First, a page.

So I just finished reading The Great Gatsby. Like, real reading. I mean, I read it in college for an English class, but that wasn’t real reading. I know this because I was absolutely blown away by the ending. Gatsby fucking dies at the end? What was I reading in college then because I’m pretty sure I got through two essays and test not having a clue that Gatsby bought it at the end.
Oh, yeah. Spoiler alert: Gatsby dies.
Maybe the bigger issue at hand is where the hell I’ve been lately. It’s true, you may have noticed I’ve been
a little a lot off the grid lately. No, it’s not another one of my Internet Fasting stunts. Well, I mean sort of–I’ve been without internet.
So let’s rewind a little bit. I found myself homeless, more or less. Things didn’t, um, pan out living with my cousin so I packed a bag and yada, yada, yada I just moved into a nice, little townhome type thing in the woods.
But there was a good two weeks where I was living out of my car. Special thanks to my grandma and my resort for providing me shelter when I needed it.
Let’s be honest: I wasn’t exactly living in the streets. However, it was pretty humbling. I ended up with a Grizzly Adams-caliber neckbeard, wore the same t-shirt, jeans, and faded pseudo-army jacket wherever I went, lived off scraps and handouts and ended up using whatever toothpaste was in the bathroom drawer I happened to be rummaging through. I got a promotion and signed a lease on a place I couldn’t previously afford–not necessarily in that order.
It all worked out, I think. Granted I’m not sure how I’m going to pay the rent due on the first and the surprise $500 of wear-and-tear on my car due roughly the same time. Shockingly, there are options that don’t require selling major organs.
But in the split seconds I had before leaving my cousin’s house for good, I tried to make an informed decision about what book to bring with me. And there, glaring at me from my bookshelf, was a former library copy of The Great Gatsby that I picked up for spare change. You know, just in case.
Let me explain something: I do not re-read books. Even when I say I’m going to. Even when it’s Star Wars. I just don’t do it. Maybe it was the cliche artsy writer in me or the fact that I knew I wouldn’t complete the homeless look without a dog-eared classic jutting from my coat pocket, but I nabbed Gatsby and took him on the road with me.
He made for good company, along with all the others: Nick Carraway (which is still the coolest fucking last name of all time), Daisy, and Jordan. It starts out a little droll–I haven’t read anything like this
in years. There’s no wizards, robots, swords, or powers. Just slices of Americana and some unassuming metaphor.
And I’m getting into it, man! I’m reading the voice of one of the greats, sleeping in a different bed or couch, but that’s my rock, you know? That’s my constant. That little penciled-in book. And I’m reading about Gatsby, about his whole life is about impressing a girl by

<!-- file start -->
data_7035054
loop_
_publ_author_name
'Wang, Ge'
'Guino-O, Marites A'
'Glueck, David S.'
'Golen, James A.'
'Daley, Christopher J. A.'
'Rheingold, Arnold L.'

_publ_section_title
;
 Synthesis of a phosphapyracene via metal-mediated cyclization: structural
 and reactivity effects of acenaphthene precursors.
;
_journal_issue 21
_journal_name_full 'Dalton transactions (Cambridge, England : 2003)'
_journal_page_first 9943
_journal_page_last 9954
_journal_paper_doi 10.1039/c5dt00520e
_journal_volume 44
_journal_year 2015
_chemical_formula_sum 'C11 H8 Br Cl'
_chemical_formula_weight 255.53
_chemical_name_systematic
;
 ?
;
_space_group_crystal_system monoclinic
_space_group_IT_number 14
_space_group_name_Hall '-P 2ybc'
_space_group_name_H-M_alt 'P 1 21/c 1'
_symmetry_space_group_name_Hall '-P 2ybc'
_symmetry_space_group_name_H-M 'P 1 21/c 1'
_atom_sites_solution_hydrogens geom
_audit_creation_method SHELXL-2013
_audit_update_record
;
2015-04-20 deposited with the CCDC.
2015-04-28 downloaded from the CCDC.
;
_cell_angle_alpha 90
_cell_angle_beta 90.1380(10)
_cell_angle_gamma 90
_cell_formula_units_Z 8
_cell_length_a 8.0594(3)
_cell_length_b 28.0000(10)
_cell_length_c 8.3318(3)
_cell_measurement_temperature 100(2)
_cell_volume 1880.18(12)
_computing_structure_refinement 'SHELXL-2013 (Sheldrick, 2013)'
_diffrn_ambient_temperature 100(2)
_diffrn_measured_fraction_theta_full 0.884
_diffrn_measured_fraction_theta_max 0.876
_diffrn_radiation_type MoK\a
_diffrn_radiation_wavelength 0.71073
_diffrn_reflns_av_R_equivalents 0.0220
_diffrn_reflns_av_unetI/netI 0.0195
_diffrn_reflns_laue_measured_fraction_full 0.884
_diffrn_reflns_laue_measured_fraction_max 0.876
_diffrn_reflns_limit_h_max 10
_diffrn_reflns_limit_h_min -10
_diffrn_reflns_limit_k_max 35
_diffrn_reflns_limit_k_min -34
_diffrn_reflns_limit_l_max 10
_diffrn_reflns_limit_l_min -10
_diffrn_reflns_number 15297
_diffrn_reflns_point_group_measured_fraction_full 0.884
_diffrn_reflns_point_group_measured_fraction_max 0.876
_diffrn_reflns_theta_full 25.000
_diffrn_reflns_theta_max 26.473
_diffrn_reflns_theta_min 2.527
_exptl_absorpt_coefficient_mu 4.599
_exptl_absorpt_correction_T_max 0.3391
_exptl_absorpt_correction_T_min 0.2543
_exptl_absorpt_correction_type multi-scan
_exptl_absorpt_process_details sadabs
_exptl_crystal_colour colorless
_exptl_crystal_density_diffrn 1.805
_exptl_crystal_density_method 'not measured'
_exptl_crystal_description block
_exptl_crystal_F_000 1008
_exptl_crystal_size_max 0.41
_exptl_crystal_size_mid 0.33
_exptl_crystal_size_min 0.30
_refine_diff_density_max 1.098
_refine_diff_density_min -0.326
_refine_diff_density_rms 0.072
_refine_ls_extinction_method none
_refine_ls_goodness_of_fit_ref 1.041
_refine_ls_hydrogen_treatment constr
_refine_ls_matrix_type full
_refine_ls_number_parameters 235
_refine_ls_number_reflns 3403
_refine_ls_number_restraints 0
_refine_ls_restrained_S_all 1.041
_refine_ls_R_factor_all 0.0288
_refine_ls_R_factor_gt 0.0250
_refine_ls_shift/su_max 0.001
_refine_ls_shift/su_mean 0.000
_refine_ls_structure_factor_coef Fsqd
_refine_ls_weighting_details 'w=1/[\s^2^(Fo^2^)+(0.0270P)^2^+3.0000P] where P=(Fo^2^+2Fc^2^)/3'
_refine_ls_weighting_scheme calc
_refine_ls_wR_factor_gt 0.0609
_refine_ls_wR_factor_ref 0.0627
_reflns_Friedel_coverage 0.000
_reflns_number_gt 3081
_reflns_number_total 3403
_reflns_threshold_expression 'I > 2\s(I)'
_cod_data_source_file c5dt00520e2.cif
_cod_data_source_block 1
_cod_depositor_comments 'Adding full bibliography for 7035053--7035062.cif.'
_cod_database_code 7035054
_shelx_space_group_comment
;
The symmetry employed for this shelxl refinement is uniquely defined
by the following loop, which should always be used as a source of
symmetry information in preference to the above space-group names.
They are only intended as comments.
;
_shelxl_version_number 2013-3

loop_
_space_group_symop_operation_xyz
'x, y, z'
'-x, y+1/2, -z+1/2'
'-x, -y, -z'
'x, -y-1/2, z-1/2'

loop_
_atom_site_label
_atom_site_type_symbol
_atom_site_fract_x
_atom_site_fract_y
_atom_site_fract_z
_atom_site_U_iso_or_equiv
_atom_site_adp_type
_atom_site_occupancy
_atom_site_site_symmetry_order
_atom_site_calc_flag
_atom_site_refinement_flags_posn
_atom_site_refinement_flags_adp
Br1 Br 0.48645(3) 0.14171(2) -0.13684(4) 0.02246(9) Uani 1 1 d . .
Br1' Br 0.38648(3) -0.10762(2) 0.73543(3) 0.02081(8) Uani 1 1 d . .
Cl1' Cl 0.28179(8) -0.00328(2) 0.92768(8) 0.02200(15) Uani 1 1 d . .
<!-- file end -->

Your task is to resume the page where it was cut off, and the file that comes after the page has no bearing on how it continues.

being rich not being poor. He throws these lavish parties just hoping to reel in his lost love. No interest in the parties themselves, just the girl. Just Daisy.
I love it. This is exactly the kind of story I can get behind. Why hadn’t I seen this before? When I thought back to the point of Gatsby, I just didn’t get it. Ironically, the story I’m always trying to tell was written back in the 20s and has been residing in the back of my head for years. Guiding my writing–guiding my choices!
Fitzgerald’s prose is so simple and elegant–it was like a splash of cold water right in my face. Tell the fucking story, man! I get so caught up in themes and metaphors and hidden meanings I forget I have a fucking story to tell! At the end of the day, it’s about a guy and a girl.
And don’t even get me started on the money stuff. Talked about an allegory for my life!
Long story short, it was good. Got me back on the right path. Seven years after I “read” it and Gatsby is still teaching me lessons.
And I see it popping up elsewhere. Shortly after moving into my new place, I pulled my gently-used freebie handout chair–the only furniture in my living room–right up to my TV. Why not, right? Cracked a beer and watched St. Elmo’s Fire. Another piece of fiction I claimed to love but didn’t really remember.
It really is the sequel to The Breakfast Club, I’m fucking convinced.
I remember when I first saw it that I really related to Andrew McCarthy’s character. He was a bitter, unsuccessful writer that everybody thought was gay.
Okay, so I still relate to Andrew McCarthy’s character. But re-watching it, I found out I have a lot of Rob Lowe’s character in me too. Afraid of commitment, afraid of success, afraid of growing up–wanting to do what’s right but always falling victim to his ingrained vices.
Kind of heavy shit for a couple beers and an empty living room.
So I was glad to see a little Gatsby show up in SEF. Good icebreaker. Emilio Estevez’s character is such a play off Jay Gatsby it’s not even funny. Okay, it’s a little funny, but really–it’s textbook Gatsby syndrome. He puts Andie MacDowell up on such a pedestal. Gets a job at a mansion just to throw her a lavish party. And, when she doesn’t show, he ditches everything and drives up into the mountains (in a yellow car, no less) and chases after the girl and her new husband and life.
Reading and watching these more down-to-earth pieces of fiction have been good for me. Brought me back to reality. So has this whole breaking out on my own, making something of my self, and stepping up to a plate that maybe nobody else sees but me.
So this little “Vision Quest Lite” of mine was nice for awhile. But now I’m glad to have a place to call my own and a relative degree of stability. It’s time to get back to work. Back on track. Write that great American novel. Tell the fucking story.